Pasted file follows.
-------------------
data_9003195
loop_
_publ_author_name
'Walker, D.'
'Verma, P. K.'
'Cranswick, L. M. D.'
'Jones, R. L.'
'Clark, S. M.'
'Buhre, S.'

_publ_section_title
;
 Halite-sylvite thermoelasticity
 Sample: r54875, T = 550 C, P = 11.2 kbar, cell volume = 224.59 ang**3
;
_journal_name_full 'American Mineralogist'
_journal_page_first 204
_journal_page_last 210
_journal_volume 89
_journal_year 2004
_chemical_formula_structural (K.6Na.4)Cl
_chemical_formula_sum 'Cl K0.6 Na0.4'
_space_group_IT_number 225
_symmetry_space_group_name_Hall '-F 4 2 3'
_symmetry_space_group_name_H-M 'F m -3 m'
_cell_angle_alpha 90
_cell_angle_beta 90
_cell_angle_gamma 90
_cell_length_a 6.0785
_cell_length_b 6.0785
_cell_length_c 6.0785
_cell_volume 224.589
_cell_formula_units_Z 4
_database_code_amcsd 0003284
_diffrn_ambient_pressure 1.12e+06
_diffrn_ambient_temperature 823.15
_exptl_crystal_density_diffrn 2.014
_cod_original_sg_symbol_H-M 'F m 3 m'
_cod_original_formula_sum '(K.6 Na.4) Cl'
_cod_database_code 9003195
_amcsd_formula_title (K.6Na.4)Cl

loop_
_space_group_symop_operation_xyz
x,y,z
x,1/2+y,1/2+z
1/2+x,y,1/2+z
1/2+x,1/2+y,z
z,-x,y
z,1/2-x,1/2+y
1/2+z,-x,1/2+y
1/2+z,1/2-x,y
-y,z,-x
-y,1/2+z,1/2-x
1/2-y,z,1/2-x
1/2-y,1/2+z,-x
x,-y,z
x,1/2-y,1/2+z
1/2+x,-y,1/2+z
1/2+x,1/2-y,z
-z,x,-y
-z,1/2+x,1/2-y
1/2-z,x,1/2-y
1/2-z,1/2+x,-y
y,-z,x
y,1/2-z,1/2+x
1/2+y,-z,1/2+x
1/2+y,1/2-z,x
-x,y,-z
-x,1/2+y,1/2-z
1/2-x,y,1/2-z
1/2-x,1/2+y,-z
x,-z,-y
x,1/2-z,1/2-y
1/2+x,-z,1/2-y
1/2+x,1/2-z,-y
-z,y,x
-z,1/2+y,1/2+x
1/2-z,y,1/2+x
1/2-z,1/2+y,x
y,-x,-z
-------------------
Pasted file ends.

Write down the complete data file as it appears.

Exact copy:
data_9003195
loop_
_publ_author_name
'Walker, D.'
'Verma, P. K.'
'Cranswick, L. M. D.'
'Jones, R. L.'
'Clark, S. M.'
'Buhre, S.'

_publ_section_title
;
 Halite-sylvite thermoelasticity
 Sample: r54875, T = 550 C, P = 11.2 kbar, cell volume = 224.59 ang**3
;
_journal_name_full 'American Mineralogist'
_journal_page_first 204
_journal_page_last 210
_journal_volume 89
_journal_year 2004
_chemical_formula_structural (K.6Na.4)Cl
_chemical_formula_sum 'Cl K0.6 Na0.4'
_space_group_IT_number 225
_symmetry_space_group_name_Hall '-F 4 2 3'
_symmetry_space_group_name_H-M 'F m -3 m'
_cell_angle_alpha 90
_cell_angle_beta 90
_cell_angle_gamma 90
_cell_length_a 6.0785
_cell_length_b 6.0785
_cell_length_c 6.0785
_cell_volume 224.589
_cell_formula_units_Z 4
_database_code_amcsd 0003284
_diffrn_ambient_pressure 1.12e+06
_diffrn_ambient_temperature 823.15
_exptl_crystal_density_diffrn 2.014
_cod_original_sg_symbol_H-M 'F m 3 m'
_cod_original_formula_sum '(K.6 Na.4) Cl'
_cod_database_code 9003195
_amcsd_formula_title (K.6Na.4)Cl

loop_
_space_group_symop_operation_xyz
x,y,z
x,1/2+y,1/2+z
1/2+x,y,1/2+z
1/2+x,1/2+y,z
z,-x,y
z,1/2-x,1/2+y
1/2+z,-x,1/2+y
1/2+z,1/2-x,y
-y,z,-x
-y,1/2+z,1/2-x
1/2-y,z,1/2-x
1/2-y,1/2+z,-x
x,-y,z
x,1/2-y,1/2+z
1/2+x,-y,1/2+z
1/2+x,1/2-y,z
-z,x,-y
-z,1/2+x,1/2-y
1/2-z,x,1/2-y
1/2-z,1/2+x,-y
y,-z,x
y,1/2-z,1/2+x
1/2+y,-z,1/2+x
1/2+y,1/2-z,x
-x,y,-z
-x,1/2+y,1/2-z
1/2-x,y,1/2-z
1/2-x,1/2+y,-z
x,-z,-y
x,1/2-z,1/2-y
1/2+x,-z,1/2-y
1/2+x,1/2-z,-y
-z,y,x
-z,1/2+y,1/2+x
1/2-z,y,1/2+x
1/2-z,1/2+y,x
y,-x,-z